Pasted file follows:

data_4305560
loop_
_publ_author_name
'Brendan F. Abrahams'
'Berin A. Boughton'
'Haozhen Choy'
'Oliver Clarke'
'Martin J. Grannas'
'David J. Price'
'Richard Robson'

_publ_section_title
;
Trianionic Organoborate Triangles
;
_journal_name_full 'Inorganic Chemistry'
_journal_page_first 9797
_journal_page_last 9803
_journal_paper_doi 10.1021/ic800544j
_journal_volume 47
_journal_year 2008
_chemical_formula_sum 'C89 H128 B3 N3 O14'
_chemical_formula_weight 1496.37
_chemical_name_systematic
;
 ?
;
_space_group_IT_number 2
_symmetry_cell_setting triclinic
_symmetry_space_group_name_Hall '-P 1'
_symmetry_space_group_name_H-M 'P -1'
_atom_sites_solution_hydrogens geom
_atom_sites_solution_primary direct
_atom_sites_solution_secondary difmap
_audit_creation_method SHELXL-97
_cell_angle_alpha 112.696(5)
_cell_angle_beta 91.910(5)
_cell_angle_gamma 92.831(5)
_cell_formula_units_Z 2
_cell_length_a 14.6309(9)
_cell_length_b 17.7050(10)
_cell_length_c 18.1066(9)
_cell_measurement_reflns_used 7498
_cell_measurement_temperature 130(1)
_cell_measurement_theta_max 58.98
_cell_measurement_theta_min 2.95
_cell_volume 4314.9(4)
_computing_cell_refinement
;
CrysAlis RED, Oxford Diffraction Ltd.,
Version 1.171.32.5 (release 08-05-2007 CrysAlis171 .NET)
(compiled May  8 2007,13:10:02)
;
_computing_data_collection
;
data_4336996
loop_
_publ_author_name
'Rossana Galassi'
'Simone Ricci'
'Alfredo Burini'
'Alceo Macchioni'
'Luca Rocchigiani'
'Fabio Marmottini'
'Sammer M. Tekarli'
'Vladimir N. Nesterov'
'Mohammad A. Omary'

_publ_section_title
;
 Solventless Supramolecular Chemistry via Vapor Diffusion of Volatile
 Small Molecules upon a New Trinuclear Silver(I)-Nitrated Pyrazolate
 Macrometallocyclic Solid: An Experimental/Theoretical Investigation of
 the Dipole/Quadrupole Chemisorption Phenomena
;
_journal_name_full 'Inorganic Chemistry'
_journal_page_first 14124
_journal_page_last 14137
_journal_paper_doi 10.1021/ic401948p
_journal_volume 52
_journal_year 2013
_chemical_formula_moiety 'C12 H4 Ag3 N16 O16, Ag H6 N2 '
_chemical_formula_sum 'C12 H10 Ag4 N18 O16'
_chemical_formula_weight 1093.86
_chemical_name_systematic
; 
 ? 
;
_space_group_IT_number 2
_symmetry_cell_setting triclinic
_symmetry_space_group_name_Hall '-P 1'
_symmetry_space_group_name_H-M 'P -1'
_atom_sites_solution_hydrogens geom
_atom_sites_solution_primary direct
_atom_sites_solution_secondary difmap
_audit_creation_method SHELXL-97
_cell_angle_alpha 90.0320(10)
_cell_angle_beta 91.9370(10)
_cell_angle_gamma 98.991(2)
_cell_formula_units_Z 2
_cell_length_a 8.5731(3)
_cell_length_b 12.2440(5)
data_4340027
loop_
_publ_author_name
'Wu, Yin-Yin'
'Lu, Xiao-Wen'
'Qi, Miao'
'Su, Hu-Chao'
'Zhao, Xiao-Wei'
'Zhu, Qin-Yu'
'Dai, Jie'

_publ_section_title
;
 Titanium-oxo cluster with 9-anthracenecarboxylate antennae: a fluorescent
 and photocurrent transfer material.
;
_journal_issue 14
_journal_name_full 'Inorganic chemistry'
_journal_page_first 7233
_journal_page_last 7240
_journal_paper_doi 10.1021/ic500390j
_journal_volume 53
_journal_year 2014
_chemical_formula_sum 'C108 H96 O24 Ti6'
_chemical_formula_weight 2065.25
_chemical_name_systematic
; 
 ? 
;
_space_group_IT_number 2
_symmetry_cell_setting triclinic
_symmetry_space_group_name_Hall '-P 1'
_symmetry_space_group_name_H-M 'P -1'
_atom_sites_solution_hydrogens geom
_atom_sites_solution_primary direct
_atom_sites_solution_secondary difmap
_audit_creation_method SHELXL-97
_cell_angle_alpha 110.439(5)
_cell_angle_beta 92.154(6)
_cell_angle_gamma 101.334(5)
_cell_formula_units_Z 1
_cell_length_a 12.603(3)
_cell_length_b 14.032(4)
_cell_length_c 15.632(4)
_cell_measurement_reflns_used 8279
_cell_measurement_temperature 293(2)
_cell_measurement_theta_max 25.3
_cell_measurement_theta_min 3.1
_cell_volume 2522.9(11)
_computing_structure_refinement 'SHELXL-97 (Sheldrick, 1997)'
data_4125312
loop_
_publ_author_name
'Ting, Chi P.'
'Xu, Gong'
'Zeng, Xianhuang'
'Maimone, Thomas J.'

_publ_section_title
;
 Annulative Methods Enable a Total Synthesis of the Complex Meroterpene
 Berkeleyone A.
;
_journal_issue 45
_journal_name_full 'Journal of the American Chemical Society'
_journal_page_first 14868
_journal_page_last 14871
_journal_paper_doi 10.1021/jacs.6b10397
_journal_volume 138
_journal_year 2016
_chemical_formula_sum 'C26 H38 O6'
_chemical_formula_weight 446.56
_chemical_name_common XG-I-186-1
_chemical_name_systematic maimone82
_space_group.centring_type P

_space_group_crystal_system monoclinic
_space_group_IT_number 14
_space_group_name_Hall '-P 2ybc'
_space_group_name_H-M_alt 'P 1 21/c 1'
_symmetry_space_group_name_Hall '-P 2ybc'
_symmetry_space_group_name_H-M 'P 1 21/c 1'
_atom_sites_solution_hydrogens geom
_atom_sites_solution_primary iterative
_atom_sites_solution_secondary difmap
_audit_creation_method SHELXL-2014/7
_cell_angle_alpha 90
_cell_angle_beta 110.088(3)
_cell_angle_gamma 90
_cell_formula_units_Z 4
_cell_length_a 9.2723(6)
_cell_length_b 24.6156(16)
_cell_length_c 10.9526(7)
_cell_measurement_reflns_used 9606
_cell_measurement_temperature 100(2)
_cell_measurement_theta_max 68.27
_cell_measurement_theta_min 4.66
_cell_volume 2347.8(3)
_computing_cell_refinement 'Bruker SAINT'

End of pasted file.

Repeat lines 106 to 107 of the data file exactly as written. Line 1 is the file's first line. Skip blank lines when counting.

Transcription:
'Qi, Miao'
'Su, Hu-Chao'